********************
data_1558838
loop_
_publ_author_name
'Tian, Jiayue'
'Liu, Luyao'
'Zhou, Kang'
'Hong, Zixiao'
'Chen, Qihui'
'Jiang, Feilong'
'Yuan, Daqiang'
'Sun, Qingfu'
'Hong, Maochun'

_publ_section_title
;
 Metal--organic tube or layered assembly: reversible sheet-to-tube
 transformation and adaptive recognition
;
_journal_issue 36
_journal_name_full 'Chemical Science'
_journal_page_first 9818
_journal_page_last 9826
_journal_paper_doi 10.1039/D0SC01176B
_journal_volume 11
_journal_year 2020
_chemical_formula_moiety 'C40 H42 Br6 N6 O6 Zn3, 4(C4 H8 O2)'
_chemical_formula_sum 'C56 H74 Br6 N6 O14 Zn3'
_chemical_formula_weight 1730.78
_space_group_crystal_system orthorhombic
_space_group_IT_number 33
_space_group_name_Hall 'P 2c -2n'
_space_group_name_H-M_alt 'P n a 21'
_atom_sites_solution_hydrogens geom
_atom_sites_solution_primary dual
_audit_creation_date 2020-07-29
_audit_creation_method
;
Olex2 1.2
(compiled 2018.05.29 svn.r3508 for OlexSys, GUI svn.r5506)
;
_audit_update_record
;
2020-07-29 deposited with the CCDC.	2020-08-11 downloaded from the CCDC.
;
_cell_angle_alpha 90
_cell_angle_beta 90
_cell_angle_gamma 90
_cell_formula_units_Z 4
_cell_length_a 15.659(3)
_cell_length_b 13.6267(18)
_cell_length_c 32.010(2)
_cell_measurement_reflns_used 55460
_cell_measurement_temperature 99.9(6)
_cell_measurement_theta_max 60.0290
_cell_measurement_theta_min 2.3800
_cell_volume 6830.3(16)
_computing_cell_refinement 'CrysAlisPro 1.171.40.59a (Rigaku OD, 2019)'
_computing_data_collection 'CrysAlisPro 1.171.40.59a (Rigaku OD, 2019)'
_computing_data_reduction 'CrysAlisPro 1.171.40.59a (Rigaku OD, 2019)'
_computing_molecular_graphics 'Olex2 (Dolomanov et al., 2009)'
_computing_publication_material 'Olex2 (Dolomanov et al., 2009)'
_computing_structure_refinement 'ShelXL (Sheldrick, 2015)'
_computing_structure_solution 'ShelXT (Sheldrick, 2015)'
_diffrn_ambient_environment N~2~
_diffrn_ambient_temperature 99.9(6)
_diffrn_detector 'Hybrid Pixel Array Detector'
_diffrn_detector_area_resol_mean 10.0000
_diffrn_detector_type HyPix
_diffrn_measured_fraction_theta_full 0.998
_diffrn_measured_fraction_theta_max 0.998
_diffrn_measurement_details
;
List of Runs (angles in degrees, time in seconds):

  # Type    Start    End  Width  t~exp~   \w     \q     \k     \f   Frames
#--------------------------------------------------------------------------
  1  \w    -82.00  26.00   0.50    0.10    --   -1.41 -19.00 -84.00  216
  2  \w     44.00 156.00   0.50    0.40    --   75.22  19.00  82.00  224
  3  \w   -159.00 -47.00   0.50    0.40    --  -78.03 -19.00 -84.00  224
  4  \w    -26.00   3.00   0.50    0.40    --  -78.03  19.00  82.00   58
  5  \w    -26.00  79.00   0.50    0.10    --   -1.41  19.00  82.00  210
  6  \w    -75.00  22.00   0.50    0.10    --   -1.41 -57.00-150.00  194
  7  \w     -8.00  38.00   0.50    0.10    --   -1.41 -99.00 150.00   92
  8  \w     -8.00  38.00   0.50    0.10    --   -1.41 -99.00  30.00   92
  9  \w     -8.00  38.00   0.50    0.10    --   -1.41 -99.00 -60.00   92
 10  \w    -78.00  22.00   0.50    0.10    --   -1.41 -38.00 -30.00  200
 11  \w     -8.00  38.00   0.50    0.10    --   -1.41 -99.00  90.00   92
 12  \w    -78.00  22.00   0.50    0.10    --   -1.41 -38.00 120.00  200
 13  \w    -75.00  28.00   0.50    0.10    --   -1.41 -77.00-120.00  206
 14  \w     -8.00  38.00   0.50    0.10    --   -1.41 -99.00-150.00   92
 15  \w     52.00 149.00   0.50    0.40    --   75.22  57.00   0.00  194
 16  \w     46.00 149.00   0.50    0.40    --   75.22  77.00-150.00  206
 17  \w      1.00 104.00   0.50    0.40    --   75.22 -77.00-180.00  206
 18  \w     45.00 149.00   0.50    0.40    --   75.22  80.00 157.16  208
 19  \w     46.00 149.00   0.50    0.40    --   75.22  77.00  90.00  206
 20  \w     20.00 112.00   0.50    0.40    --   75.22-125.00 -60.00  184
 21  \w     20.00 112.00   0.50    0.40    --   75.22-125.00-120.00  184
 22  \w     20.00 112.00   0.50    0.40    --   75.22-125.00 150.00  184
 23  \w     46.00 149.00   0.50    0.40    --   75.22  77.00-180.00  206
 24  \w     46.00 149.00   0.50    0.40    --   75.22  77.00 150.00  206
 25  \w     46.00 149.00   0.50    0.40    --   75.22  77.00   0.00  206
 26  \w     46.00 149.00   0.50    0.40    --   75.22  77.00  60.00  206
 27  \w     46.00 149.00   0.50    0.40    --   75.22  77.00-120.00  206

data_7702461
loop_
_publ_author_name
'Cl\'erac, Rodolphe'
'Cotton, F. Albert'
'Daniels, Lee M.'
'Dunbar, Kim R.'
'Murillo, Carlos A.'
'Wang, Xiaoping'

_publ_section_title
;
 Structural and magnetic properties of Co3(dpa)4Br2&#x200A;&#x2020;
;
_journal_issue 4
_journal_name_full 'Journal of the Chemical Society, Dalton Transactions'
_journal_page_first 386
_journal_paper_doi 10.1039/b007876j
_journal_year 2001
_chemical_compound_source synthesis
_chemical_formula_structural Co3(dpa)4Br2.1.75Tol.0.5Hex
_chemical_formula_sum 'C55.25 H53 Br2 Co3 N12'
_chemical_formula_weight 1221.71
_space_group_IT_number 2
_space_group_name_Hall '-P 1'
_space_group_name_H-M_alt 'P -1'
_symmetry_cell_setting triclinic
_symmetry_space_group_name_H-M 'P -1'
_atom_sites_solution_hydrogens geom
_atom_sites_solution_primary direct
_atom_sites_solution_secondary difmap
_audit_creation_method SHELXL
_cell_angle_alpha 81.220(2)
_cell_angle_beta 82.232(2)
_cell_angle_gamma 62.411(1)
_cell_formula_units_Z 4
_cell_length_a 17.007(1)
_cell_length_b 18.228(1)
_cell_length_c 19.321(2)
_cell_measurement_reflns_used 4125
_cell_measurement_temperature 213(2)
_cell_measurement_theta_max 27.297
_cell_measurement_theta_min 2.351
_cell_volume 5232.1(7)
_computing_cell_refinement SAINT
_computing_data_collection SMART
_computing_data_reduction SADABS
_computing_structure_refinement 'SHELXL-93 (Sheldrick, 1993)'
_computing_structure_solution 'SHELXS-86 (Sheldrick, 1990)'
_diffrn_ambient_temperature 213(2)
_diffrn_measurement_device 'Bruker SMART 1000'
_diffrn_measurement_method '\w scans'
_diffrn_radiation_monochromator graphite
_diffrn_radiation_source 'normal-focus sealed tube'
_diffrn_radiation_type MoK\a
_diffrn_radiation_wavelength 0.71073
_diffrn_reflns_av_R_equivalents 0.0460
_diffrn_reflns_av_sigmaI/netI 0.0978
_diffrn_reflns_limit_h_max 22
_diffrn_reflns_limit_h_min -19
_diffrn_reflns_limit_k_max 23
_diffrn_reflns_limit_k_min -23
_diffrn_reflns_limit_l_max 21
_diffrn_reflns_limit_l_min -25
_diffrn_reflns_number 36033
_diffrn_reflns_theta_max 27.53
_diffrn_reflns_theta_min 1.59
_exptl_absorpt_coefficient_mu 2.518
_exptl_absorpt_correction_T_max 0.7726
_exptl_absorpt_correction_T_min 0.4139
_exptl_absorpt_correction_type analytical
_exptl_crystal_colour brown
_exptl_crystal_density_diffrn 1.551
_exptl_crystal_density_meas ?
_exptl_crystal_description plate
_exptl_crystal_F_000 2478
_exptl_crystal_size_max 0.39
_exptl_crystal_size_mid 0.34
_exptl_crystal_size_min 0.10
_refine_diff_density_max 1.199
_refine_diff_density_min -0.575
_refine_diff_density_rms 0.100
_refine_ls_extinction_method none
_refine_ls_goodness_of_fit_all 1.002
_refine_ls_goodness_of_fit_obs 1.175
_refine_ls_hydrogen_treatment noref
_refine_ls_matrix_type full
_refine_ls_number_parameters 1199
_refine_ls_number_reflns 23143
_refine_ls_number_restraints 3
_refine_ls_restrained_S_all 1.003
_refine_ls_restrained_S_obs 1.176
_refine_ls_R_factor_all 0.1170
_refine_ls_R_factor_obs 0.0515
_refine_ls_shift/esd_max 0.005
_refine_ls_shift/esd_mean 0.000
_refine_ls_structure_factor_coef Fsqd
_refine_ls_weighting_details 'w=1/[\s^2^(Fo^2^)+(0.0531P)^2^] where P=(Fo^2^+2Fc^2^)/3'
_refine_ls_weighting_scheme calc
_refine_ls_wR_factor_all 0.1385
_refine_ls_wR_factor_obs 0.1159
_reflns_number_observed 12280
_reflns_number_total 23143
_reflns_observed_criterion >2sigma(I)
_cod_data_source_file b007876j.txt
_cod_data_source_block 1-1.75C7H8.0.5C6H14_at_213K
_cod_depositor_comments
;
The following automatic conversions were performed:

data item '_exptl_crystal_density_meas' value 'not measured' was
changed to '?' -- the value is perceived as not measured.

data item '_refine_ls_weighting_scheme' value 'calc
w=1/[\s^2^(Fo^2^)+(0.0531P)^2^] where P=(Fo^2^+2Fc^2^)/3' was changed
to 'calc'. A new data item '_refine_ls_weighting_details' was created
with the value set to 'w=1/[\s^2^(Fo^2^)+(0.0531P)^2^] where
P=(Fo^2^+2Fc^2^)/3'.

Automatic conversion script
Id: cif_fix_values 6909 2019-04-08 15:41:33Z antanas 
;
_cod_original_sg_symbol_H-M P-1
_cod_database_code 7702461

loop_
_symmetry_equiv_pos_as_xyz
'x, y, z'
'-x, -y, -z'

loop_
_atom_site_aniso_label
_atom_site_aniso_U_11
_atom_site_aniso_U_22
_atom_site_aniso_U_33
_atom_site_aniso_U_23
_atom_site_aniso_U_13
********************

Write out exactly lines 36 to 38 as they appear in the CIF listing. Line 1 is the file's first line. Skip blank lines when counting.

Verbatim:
;
Olex2 1.2
(compiled 2018.05.29 svn.r3508 for OlexSys, GUI svn.r5506)